Yan Lei’s Colour Wheel paintings hang in the Piccadilly lobby, the bespoke carpets underfoot are awash with lines, thoughtfully reflecting the inspiration for the company’s name – the meridian lines which criss-cross the globe, and in the ground floor internet den the shelves are set with contemporary ceramics, smart and stark against a dark background. There’s a video installation, created especially for Le Méridien, playing on a loop behind the Guest Relations desk and, on your way to the Longitude Bar, you’ll pass an elegant series of black and white portraits of the people responsible for the overall artistic experience that a guest will enjoy at Le Méridien – the LM100. As for that subtle aroma wafting through the lobby? That’s the signature Le Méridien scented candle, LM01, created by more members of the LM100 clan, Fabrice Penot and Edouard Roschi. It’s a unique blend of frankincense, iris absolute and musk with cedar notes, gently adding to the sensory welcome so carefully constructed with a guest’s first impressions in mind.
The final and possibly most important part of Le Méridien’s atmosphere is the human component. In my time at the hotel I truly appreciated the comportment of the staff. From greeting to leaving, there was always a smile, a courteous hand, nothing too much trouble. Lift doors were held open without asking, a troublesome door catch dealt with immediately by not one but three kind and patient staff, an unusual breakfast order delivered on-time, without issue, a forgotten toothbrush taken care of, taxi doors opened and closed, a myriad small kindnesses. Whomever I spoke with on the staff seemed to genuinely care that I had a positive experience of Le Méridien Piccadilly. That’s what I call the Art of Hospitality, and in the travel environment it’s absolutely priceless.
A luxury hotel, lashings of fine dining and a whirlwind of contemporary art? Chez Epicurienne, that’s what I call a killer combination that I’d be happy to dive into on any day of the week. Courtesy of the Le Méridien hotel group, I was recently invited to partake of just such a tantalising synthesis of sensory stimulants during an arts-focussed stay-cation, based at their landmark hotel in London’s Piccadilly. I’m still recovering, in a good way.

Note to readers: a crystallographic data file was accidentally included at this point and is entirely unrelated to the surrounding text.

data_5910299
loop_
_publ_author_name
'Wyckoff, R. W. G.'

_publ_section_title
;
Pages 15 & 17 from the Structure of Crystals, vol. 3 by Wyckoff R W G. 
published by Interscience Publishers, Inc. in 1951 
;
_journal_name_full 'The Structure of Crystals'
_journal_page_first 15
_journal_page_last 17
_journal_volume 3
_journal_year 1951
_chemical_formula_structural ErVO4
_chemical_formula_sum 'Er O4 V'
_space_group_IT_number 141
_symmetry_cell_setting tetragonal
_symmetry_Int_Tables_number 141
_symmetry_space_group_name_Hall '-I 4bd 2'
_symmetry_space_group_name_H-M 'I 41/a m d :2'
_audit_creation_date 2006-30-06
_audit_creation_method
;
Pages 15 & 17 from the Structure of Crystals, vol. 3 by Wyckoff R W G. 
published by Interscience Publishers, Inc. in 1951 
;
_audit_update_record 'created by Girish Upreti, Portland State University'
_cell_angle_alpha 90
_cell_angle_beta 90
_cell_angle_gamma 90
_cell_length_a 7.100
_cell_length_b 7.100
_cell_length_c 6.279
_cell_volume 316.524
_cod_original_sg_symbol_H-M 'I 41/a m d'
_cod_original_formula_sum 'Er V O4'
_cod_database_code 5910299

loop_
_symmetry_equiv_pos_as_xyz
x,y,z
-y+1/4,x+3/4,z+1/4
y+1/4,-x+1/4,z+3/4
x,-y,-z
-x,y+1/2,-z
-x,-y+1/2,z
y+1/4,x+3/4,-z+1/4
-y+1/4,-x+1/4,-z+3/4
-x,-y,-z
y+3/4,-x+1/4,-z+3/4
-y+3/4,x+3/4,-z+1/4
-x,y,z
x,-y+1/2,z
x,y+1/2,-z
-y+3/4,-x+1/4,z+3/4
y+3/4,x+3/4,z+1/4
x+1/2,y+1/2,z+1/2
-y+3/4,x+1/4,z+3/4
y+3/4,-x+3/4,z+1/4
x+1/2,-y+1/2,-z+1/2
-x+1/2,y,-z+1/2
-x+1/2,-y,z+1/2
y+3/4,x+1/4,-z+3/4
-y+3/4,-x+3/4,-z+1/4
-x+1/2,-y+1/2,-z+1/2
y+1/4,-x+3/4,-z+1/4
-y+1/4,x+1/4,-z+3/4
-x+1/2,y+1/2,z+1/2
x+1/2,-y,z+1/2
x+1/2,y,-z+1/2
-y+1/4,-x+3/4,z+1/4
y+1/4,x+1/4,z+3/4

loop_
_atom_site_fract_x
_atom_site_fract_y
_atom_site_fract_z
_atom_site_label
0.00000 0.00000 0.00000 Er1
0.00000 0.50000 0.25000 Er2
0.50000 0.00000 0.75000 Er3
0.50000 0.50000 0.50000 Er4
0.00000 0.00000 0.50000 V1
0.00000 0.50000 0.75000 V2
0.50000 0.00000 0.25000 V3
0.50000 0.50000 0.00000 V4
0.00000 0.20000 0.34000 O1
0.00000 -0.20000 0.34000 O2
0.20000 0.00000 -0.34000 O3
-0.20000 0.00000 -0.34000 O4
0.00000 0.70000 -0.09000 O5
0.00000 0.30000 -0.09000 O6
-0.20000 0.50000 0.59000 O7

A top hotel’s relationship to food is a no-brainer; the two go hand-in-hand, but where does art enter the equation? In this case, Le Méridien, the forty-year old international hotel chain, has incorporated art into its properties so that wherever guests look, art will meet their eyes – be it on arrival, on relaxing, even on using their key card. Steering Le Méridien’s artistic intentions is Jérôme Sans, the French art curator and critic, in his capacity as the LM Cultural Curator. What’s more, for the past five years Le Méridien has been a principle partner and supporter of an arts initiative called OFT – the Outset/ Frieze Art Fair Fund to Benefit the Tate Collection. Through OFT, the Tate is able to bypass purchasing bureaucracy to acquire work by emerging artists featured at the annual London fair for contemporary art: Frieze.
Over two days, our small group of bloggers along with various members of hotel management and Le Meridien’s PR company, Fleishman Hillard, managed to experience one art discussion panel, several types of unforgettable hors d’oeuvre, one unusual afternoon tea, six delicious meals, one international art fair, three world-famous art galleries, exhibitions various, two nights of sumptuous sleep, meetings with key art experts and personalities, a lesson in Le Méridien’s history and brand and various forms of London transport – including the water kind. For obvious reasons, I will not attempt to squeeze everything listed above into one post, lest it resemble a hefty artistic monograph. Instead, I invite you to join me on a multi-post tour of Le Méridien’s London art-u-cation. It’ll be an inspiration – for locals and visitors alike.